Near the equator where the weather is usually hot and humid, Tropical rainforests prosper. Heat and lots of rain are what make plants and trees grow lushly. Half of all types of living things live in tropical rainforests. This ecosystem is home to many species of plants, animals, fungi and microscopic organisms that find their ideal habitat here and nowhere else on the planet. Remember also that tropical rainforests provide the Earth with 40% of all the world’s oxygen.

Learning to save water is essential to live in the desert.

It doesn’t rain much in the world’s deserts. Here the land is really dry. Animals and plants that live in deserts have creative ways of not wasting any water. Cactuses store water in their trunks and have no leaves, only thorns. They can live for months without any rainfall. One animal that never drinks water is the kangaroo mouse that lives in the Nevada desert. It gets all the water it needs from the seeds it eats.

Grasslands are found all over.

The only continent without grasslands is Antarctica. Grasslands are plains with an average rainfall, where all types of grasses, herbs and flowers grow together. Grasslands can be found in America where they are called prairies and in Africa too. Here they are called savannahs, or in Asia where they are called steppes. Grasslands are home to many different species that live on and under the soil, eat the grass or who prey on the grass-eaters. In the United States these animals are buffalos and wolves, in Africa gazelles and lions.

Freshwater ecosystems have rare species.

There are many species that do not live in salt water. Freshwater ecosystems are wherever there is fresh water. Frogs, fish, crayfish, bivalves, insects and microscopic organisms like amoebas populate ponds, lakes, streams, and rivers. Bigger animals also live in or near fresh water. Some of these are otters and  beavers in Europe and America, crocodiles and hippos in Africa, platypuses in Australia and rare river dolphins in Asia and South America.

Life is harsh in the Tundra.

The weather in the tundra is wintery all year round, windy and cold. You can find tundra near the north and south poles of the Earth. They are called Arctic and Antarctic tundra.  There is also tundra near the top of the world’s tallest mountains. Life is difficult here, the vegetation is resistant to the cold, there are shrubs, mosses and lichens. Reindeer and rabbits eat these and are prey to foxes, wild lynx and polar bears. The Antarctic tundra is a resting place for seals and penguins.

There are ecosystems at the bottom of the ocean.

The bottom of the ocean receives no light from the sun so how can plants and animals live? It’s so cold and dark! In certain areas at the bottom of oceans there are Hydrothermal Vents. These are small underwater volcanoes that emit very hot water along with gases like methane and chemicals like ammonia. Some animals like clams and shrimp live near these vents. A weird worm also lives here, it’s called giant tube worm and it’s six feet long! It has special bacteria inside that transform the methane and ammonia from the vents into food.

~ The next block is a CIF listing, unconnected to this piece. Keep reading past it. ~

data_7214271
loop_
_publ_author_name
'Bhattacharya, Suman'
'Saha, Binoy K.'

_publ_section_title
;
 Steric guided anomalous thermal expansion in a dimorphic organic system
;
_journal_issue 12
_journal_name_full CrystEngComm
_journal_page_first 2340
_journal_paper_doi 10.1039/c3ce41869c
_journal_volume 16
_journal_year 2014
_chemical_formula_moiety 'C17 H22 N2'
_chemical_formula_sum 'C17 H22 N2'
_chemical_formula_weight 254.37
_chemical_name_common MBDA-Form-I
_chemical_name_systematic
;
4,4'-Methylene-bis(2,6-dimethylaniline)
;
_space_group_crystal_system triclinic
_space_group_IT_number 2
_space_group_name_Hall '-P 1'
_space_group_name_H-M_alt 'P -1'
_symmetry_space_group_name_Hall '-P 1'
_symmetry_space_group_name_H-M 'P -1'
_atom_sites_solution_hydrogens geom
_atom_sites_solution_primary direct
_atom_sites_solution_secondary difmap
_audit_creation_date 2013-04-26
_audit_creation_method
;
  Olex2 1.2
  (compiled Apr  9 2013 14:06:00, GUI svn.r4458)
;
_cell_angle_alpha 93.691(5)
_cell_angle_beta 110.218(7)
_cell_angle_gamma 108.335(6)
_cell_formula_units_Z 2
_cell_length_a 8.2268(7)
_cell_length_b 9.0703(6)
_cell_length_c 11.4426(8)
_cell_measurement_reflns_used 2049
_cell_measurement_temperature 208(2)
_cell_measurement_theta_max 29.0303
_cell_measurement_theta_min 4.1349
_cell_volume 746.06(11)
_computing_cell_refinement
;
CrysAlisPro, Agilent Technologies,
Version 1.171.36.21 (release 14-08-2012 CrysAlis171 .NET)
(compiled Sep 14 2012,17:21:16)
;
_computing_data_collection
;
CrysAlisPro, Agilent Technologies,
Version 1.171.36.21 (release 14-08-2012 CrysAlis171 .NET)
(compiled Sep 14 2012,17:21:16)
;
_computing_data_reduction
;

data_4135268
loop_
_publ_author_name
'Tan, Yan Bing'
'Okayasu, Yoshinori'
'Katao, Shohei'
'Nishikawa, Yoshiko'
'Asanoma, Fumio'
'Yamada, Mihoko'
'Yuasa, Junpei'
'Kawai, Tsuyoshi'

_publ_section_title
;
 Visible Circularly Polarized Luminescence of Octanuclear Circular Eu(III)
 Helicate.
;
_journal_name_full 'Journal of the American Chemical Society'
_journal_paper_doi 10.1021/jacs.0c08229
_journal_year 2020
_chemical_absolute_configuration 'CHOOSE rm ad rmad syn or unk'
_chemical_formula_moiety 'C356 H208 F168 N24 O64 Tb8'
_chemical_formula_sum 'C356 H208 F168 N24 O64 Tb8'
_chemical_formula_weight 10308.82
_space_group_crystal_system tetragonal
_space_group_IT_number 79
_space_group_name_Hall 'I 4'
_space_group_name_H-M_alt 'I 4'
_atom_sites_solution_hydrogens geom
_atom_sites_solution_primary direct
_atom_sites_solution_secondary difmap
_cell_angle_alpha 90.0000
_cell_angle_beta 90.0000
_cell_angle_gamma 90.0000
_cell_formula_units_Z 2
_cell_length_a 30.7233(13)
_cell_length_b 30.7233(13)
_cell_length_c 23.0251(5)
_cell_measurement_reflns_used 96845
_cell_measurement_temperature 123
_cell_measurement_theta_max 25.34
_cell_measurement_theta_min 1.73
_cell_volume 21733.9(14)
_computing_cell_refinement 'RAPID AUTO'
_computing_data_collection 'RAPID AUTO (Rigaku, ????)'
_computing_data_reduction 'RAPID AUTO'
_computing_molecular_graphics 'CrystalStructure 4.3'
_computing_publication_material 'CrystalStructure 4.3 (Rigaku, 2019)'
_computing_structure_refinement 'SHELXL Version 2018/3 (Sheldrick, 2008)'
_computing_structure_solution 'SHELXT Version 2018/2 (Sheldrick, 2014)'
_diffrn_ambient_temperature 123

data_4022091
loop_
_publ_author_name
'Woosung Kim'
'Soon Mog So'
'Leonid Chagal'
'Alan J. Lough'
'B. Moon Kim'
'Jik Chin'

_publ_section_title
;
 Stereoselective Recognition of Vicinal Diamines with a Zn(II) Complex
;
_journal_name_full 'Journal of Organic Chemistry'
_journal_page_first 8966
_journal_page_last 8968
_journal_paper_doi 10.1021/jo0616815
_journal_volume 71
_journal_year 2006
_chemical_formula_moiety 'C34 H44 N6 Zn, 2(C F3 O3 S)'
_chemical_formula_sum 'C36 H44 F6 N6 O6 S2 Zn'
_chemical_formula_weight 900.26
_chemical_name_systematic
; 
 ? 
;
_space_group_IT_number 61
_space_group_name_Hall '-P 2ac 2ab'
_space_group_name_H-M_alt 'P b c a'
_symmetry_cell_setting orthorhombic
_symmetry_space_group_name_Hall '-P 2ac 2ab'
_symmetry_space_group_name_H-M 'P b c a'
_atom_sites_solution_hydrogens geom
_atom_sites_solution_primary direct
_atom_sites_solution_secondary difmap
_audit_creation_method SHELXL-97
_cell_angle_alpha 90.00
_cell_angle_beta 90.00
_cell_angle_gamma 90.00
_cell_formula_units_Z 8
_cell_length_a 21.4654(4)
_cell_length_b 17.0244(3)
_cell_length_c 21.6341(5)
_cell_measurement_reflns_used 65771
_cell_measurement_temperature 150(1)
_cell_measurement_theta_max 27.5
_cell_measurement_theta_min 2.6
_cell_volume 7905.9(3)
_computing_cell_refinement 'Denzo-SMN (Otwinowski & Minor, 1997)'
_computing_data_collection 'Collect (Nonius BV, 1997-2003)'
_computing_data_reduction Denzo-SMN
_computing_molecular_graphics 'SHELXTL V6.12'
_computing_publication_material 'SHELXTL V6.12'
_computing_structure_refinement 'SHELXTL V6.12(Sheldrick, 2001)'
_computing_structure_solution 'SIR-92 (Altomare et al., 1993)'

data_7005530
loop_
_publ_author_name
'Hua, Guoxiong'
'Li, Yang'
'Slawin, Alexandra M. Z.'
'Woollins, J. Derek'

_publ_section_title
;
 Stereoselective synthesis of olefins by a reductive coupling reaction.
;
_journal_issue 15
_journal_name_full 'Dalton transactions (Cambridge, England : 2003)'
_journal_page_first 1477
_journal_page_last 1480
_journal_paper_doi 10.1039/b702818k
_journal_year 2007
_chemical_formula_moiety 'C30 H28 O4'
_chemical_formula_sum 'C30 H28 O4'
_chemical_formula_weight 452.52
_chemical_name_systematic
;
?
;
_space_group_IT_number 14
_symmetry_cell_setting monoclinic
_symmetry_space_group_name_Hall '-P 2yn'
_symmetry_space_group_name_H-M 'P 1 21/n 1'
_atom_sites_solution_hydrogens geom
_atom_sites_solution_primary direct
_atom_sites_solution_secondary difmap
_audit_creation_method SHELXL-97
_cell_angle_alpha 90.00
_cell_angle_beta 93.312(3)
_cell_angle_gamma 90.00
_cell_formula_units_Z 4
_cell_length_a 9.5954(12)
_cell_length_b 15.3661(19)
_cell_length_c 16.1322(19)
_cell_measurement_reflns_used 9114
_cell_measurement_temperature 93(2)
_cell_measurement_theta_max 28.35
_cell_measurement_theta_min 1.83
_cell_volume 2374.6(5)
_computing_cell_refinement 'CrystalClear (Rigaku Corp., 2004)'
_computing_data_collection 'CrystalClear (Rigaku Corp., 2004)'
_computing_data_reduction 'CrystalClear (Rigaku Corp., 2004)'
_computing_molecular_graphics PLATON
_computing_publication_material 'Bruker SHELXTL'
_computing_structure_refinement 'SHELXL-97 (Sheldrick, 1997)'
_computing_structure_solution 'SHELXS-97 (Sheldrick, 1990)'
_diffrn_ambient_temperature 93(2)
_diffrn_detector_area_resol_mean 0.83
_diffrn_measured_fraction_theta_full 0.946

Wetlands are fish nurseries.

Wetlands are found near bodies of fresh and/or salt water. Here we can see bogs, swamps and marshes. They can also be found at a river’s estuary or delta. These are areas where salt or fresh water dominate or even a mixture of the two. Lots of aquatic plants and animals live here. Alligators, crocodiles , frogs and many fish lay their eggs here because it is a safe place to hatch and grow. Insects also like the humidity and mosquitos and dragonflies thrive.

Many trees are found in Boreal forests.

Between the Arctic and the subtropics is a temperate region. Here the climate is neither too hot or too cold and the year is divided into seasons. A large part of North America, Europe, and Asia is in a temperate region. There are lots of big forests of pine, spruce and larch trees. These have  needles and most are green all year round. Brown bears, wolves, deer, porcupines and eagles live in these great forests.

There are ecosystems even in big cities.

Since an ecosystem by definition is everything that lives in a particular environment we can say that big cities around the world are peculiar ecosystems. People share their living space with many animals, birds and insects. Raccoons, coyotes, foxes, skunks, boar, mice, rats and deer are only a few. To allow these animals a safe way into and out of cities there are special bridges called wildlife crossings where animals can cross over busy roads in safety from traffic.